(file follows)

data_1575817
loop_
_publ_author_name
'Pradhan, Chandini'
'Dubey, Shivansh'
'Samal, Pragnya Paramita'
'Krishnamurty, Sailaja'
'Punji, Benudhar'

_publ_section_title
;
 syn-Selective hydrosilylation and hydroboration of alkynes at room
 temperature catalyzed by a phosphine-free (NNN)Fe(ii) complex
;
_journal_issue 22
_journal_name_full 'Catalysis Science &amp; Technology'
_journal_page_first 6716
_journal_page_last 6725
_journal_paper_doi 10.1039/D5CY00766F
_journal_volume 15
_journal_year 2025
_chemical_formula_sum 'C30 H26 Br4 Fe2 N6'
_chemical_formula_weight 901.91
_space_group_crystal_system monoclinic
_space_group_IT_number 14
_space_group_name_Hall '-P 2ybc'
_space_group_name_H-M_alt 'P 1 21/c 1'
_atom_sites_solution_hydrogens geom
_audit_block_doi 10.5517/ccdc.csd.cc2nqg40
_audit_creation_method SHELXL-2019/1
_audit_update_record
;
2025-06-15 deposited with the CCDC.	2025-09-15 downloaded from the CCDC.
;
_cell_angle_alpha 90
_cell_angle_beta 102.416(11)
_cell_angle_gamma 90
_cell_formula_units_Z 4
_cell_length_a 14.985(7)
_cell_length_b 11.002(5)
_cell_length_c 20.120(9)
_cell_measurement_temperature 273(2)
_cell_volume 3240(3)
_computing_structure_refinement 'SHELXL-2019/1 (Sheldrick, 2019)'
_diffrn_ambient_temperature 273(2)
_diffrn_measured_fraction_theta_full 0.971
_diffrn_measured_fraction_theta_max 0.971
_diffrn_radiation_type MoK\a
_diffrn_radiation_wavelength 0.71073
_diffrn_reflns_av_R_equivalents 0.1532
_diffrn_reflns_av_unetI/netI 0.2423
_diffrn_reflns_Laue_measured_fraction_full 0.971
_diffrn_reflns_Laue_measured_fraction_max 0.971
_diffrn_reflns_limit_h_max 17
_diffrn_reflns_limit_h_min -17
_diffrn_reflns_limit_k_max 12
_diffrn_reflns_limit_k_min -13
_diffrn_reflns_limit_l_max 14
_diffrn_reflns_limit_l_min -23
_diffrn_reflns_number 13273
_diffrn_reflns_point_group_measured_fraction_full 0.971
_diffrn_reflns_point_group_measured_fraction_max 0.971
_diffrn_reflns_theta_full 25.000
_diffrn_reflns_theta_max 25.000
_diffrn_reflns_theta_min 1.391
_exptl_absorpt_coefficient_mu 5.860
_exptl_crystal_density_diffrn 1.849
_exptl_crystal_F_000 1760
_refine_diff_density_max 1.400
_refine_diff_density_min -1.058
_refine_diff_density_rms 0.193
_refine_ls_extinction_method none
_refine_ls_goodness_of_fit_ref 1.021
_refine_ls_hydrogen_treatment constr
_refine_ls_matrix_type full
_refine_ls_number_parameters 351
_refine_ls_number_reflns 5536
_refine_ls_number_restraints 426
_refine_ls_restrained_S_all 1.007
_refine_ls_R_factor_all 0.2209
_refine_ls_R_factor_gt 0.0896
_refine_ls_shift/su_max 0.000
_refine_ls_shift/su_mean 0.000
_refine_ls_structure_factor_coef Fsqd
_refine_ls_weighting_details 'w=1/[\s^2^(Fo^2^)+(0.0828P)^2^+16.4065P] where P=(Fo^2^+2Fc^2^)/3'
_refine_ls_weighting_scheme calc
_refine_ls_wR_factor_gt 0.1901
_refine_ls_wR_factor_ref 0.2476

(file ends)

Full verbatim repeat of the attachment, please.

data_1575817
loop_
_publ_author_name
'Pradhan, Chandini'
'Dubey, Shivansh'
'Samal, Pragnya Paramita'
'Krishnamurty, Sailaja'
'Punji, Benudhar'

_publ_section_title
;
 syn-Selective hydrosilylation and hydroboration of alkynes at room
 temperature catalyzed by a phosphine-free (NNN)Fe(ii) complex
;
_journal_issue 22
_journal_name_full 'Catalysis Science &amp; Technology'
_journal_page_first 6716
_journal_page_last 6725
_journal_paper_doi 10.1039/D5CY00766F
_journal_volume 15
_journal_year 2025
_chemical_formula_sum 'C30 H26 Br4 Fe2 N6'
_chemical_formula_weight 901.91
_space_group_crystal_system monoclinic
_space_group_IT_number 14
_space_group_name_Hall '-P 2ybc'
_space_group_name_H-M_alt 'P 1 21/c 1'
_atom_sites_solution_hydrogens geom
_audit_block_doi 10.5517/ccdc.csd.cc2nqg40
_audit_creation_method SHELXL-2019/1
_audit_update_record
;
2025-06-15 deposited with the CCDC.	2025-09-15 downloaded from the CCDC.
;
_cell_angle_alpha 90
_cell_angle_beta 102.416(11)
_cell_angle_gamma 90
_cell_formula_units_Z 4
_cell_length_a 14.985(7)
_cell_length_b 11.002(5)
_cell_length_c 20.120(9)
_cell_measurement_temperature 273(2)
_cell_volume 3240(3)
_computing_structure_refinement 'SHELXL-2019/1 (Sheldrick, 2019)'
_diffrn_ambient_temperature 273(2)
_diffrn_measured_fraction_theta_full 0.971
_diffrn_measured_fraction_theta_max 0.971
_diffrn_radiation_type MoK\a
_diffrn_radiation_wavelength 0.71073
_diffrn_reflns_av_R_equivalents 0.1532
_diffrn_reflns_av_unetI/netI 0.2423
_diffrn_reflns_Laue_measured_fraction_full 0.971
_diffrn_reflns_Laue_measured_fraction_max 0.971
_diffrn_reflns_limit_h_max 17
_diffrn_reflns_limit_h_min -17
_diffrn_reflns_limit_k_max 12
_diffrn_reflns_limit_k_min -13
_diffrn_reflns_limit_l_max 14
_diffrn_reflns_limit_l_min -23
_diffrn_reflns_number 13273
_diffrn_reflns_point_group_measured_fraction_full 0.971
_diffrn_reflns_point_group_measured_fraction_max 0.971
_diffrn_reflns_theta_full 25.000
_diffrn_reflns_theta_max 25.000
_diffrn_reflns_theta_min 1.391
_exptl_absorpt_coefficient_mu 5.860
_exptl_crystal_density_diffrn 1.849
_exptl_crystal_F_000 1760
_refine_diff_density_max 1.400
_refine_diff_density_min -1.058
_refine_diff_density_rms 0.193
_refine_ls_extinction_method none
_refine_ls_goodness_of_fit_ref 1.021
_refine_ls_hydrogen_treatment constr
_refine_ls_matrix_type full
_refine_ls_number_parameters 351
_refine_ls_number_reflns 5536
_refine_ls_number_restraints 426
_refine_ls_restrained_S_all 1.007
_refine_ls_R_factor_all 0.2209
_refine_ls_R_factor_gt 0.0896
_refine_ls_shift/su_max 0.000
_refine_ls_shift/su_mean 0.000
_refine_ls_structure_factor_coef Fsqd
_refine_ls_weighting_details 'w=1/[\s^2^(Fo^2^)+(0.0828P)^2^+16.4065P] where P=(Fo^2^+2Fc^2^)/3'
_refine_ls_weighting_scheme calc
_refine_ls_wR_factor_gt 0.1901
_refine_ls_wR_factor_ref 0.2476